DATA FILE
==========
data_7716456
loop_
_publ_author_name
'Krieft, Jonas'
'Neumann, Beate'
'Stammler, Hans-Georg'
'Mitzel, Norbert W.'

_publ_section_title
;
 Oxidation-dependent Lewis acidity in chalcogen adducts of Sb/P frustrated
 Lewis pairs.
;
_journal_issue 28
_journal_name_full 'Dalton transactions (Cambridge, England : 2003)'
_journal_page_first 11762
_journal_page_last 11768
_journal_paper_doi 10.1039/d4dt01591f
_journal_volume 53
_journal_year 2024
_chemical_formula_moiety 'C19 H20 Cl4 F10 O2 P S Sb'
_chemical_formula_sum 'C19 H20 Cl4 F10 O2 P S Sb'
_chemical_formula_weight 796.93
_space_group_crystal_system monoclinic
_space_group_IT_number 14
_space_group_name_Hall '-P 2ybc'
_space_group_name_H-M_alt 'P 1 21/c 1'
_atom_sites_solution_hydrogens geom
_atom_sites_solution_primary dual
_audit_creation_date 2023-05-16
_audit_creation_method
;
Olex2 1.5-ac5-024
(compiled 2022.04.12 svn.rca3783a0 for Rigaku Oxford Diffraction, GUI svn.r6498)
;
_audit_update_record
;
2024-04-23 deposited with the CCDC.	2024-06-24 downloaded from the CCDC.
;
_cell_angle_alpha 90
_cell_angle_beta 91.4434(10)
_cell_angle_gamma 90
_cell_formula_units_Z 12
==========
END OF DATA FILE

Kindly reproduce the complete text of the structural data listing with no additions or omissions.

data_7716456
loop_
_publ_author_name
'Krieft, Jonas'
'Neumann, Beate'
'Stammler, Hans-Georg'
'Mitzel, Norbert W.'

_publ_section_title
;
 Oxidation-dependent Lewis acidity in chalcogen adducts of Sb/P frustrated
 Lewis pairs.
;
_journal_issue 28
_journal_name_full 'Dalton transactions (Cambridge, England : 2003)'
_journal_page_first 11762
_journal_page_last 11768
_journal_paper_doi 10.1039/d4dt01591f
_journal_volume 53
_journal_year 2024
_chemical_formula_moiety 'C19 H20 Cl4 F10 O2 P S Sb'
_chemical_formula_sum 'C19 H20 Cl4 F10 O2 P S Sb'
_chemical_formula_weight 796.93
_space_group_crystal_system monoclinic
_space_group_IT_number 14
_space_group_name_Hall '-P 2ybc'
_space_group_name_H-M_alt 'P 1 21/c 1'
_atom_sites_solution_hydrogens geom
_atom_sites_solution_primary dual
_audit_creation_date 2023-05-16
_audit_creation_method
;
Olex2 1.5-ac5-024
(compiled 2022.04.12 svn.rca3783a0 for Rigaku Oxford Diffraction, GUI svn.r6498)
;
_audit_update_record
;
2024-04-23 deposited with the CCDC.	2024-06-24 downloaded from the CCDC.
;
_cell_angle_alpha 90
_cell_angle_beta 91.4434(10)
_cell_angle_gamma 90
_cell_formula_units_Z 12